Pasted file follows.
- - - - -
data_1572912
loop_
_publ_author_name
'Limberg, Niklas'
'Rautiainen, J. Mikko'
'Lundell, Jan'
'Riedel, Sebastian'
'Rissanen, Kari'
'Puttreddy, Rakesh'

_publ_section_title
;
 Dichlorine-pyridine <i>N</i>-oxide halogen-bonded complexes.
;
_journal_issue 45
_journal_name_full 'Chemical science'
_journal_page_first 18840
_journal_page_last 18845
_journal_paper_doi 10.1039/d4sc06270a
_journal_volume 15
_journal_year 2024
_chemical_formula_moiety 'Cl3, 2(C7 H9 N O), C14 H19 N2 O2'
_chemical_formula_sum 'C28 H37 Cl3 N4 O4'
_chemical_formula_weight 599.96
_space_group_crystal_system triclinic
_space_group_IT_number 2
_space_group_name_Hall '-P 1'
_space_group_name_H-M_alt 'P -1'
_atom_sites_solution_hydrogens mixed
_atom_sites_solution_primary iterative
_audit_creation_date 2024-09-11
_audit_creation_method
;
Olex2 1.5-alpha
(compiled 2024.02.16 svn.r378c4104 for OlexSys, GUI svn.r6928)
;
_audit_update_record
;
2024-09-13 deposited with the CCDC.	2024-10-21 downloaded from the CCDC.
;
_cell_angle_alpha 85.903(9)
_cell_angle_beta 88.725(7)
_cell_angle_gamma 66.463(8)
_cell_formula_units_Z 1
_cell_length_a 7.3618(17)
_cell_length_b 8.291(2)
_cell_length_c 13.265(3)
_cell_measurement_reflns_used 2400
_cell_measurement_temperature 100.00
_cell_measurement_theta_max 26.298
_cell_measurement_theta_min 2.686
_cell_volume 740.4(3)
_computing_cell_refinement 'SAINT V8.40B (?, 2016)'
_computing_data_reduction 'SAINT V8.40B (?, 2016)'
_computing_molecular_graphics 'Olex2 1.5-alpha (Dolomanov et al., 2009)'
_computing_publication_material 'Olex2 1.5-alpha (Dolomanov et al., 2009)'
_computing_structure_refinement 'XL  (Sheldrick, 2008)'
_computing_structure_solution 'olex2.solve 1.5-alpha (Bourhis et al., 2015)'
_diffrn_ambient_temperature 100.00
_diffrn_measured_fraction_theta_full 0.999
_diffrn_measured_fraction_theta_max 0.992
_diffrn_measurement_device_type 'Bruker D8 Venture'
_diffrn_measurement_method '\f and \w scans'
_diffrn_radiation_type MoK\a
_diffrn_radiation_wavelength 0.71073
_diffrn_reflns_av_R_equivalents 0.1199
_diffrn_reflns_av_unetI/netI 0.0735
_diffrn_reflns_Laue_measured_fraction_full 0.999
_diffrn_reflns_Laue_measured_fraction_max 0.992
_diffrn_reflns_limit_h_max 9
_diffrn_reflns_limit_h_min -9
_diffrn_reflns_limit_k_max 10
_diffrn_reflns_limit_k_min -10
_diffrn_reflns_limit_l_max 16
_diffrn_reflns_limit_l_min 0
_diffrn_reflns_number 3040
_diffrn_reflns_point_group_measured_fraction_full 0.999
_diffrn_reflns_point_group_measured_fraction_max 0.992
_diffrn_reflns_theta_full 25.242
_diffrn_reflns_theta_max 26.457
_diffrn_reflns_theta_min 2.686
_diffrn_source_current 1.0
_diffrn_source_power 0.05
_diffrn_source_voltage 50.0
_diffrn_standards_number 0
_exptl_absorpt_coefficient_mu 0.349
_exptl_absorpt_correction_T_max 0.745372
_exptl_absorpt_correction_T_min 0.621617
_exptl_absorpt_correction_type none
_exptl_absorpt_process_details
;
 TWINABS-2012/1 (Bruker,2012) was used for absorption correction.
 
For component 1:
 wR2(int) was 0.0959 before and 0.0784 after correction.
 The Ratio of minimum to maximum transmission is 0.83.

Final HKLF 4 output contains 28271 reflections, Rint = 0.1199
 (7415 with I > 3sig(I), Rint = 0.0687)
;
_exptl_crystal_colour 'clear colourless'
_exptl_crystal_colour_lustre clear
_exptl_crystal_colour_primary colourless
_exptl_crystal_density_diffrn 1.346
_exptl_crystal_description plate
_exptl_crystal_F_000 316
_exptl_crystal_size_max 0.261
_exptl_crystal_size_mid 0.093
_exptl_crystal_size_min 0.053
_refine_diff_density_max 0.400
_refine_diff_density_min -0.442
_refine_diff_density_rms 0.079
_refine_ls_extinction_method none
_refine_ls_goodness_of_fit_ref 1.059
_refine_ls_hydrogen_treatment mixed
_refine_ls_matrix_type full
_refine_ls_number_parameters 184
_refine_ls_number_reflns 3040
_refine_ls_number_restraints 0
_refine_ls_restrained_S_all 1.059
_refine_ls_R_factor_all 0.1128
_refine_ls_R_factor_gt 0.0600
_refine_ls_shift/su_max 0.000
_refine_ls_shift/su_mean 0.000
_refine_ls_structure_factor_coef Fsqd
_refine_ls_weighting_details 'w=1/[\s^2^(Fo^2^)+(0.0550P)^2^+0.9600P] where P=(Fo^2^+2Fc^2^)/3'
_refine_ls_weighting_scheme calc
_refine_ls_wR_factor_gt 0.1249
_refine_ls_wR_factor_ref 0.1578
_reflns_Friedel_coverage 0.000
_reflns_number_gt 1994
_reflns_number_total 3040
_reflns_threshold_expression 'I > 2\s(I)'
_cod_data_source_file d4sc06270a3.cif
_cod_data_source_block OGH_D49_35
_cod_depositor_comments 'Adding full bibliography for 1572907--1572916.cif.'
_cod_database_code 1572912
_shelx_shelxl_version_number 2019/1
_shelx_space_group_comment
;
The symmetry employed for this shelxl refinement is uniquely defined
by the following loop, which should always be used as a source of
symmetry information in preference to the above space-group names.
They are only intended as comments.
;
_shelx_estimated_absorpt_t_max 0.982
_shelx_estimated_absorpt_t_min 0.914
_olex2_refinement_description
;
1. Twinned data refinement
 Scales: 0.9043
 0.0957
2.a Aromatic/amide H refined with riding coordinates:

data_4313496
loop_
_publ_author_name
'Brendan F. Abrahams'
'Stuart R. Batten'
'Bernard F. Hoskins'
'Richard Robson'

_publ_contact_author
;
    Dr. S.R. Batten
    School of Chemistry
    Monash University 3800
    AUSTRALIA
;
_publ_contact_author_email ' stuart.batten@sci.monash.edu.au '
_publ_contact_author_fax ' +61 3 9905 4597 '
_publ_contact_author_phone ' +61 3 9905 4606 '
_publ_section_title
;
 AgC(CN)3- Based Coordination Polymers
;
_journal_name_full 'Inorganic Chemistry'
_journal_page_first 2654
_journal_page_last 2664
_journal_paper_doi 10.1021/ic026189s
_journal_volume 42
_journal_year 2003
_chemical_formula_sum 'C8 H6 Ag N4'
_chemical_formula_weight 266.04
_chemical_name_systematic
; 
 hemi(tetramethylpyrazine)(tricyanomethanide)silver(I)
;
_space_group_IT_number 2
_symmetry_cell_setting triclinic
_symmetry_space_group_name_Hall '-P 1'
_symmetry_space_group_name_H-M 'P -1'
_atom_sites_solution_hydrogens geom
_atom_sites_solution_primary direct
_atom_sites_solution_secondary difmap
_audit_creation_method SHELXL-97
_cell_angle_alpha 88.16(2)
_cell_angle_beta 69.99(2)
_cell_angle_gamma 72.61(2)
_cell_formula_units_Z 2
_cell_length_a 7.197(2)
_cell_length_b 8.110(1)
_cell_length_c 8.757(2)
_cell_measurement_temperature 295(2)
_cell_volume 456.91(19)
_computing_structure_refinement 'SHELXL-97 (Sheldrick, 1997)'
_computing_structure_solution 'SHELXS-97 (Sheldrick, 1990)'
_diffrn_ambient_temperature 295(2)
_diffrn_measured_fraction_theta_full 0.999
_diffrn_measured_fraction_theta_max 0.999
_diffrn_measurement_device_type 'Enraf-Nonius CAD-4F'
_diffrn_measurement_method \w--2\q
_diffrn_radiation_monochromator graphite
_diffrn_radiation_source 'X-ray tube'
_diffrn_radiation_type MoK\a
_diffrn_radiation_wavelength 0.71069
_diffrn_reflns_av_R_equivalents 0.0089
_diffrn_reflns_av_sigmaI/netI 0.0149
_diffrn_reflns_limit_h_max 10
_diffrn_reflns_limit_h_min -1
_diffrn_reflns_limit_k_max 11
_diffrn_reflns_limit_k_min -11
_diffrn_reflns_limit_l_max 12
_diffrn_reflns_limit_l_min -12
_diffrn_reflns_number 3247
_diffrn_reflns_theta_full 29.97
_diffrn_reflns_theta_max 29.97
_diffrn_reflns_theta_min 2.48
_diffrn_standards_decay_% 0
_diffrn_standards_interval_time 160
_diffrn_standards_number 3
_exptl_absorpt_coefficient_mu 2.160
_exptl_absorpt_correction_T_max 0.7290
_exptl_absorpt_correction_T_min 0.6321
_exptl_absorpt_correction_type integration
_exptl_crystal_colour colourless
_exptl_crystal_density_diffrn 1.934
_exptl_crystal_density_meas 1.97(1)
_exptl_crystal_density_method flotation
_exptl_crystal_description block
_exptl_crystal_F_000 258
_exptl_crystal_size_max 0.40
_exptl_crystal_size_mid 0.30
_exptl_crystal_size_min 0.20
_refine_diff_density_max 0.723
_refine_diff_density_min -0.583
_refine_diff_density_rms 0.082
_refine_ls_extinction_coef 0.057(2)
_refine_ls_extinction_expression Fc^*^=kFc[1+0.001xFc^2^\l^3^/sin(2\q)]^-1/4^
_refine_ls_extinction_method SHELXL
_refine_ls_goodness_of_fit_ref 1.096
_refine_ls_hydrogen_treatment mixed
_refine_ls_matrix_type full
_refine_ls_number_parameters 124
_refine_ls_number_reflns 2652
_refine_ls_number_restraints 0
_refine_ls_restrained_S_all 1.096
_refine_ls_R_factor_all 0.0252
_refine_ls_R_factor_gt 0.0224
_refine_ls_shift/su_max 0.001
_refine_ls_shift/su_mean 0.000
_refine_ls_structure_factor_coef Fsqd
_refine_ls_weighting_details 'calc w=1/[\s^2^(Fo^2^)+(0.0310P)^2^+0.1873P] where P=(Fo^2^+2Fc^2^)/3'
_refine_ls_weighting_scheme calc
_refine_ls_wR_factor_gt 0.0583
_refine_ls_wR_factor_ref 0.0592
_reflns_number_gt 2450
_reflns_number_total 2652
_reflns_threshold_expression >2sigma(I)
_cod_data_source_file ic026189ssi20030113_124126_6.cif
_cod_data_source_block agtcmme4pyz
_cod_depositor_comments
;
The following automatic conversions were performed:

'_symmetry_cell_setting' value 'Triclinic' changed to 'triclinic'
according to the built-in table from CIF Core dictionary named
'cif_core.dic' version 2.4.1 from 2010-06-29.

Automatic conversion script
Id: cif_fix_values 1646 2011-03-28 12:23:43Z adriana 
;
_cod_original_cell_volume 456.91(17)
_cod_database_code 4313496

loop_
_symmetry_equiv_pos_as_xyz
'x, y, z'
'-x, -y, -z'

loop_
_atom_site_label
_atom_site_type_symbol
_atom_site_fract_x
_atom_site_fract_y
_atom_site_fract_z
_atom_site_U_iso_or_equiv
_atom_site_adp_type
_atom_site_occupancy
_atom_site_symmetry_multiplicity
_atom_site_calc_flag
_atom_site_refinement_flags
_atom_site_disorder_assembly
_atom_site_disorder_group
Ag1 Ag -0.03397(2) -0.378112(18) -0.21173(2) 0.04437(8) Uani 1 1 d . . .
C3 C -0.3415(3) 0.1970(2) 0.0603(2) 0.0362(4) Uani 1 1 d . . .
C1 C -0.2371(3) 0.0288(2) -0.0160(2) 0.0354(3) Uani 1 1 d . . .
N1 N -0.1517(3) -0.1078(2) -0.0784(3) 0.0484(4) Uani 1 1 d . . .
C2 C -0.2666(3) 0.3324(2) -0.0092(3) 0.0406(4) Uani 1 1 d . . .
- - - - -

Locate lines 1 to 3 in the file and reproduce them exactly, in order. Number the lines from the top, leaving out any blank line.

data_1572912
loop_
_publ_author_name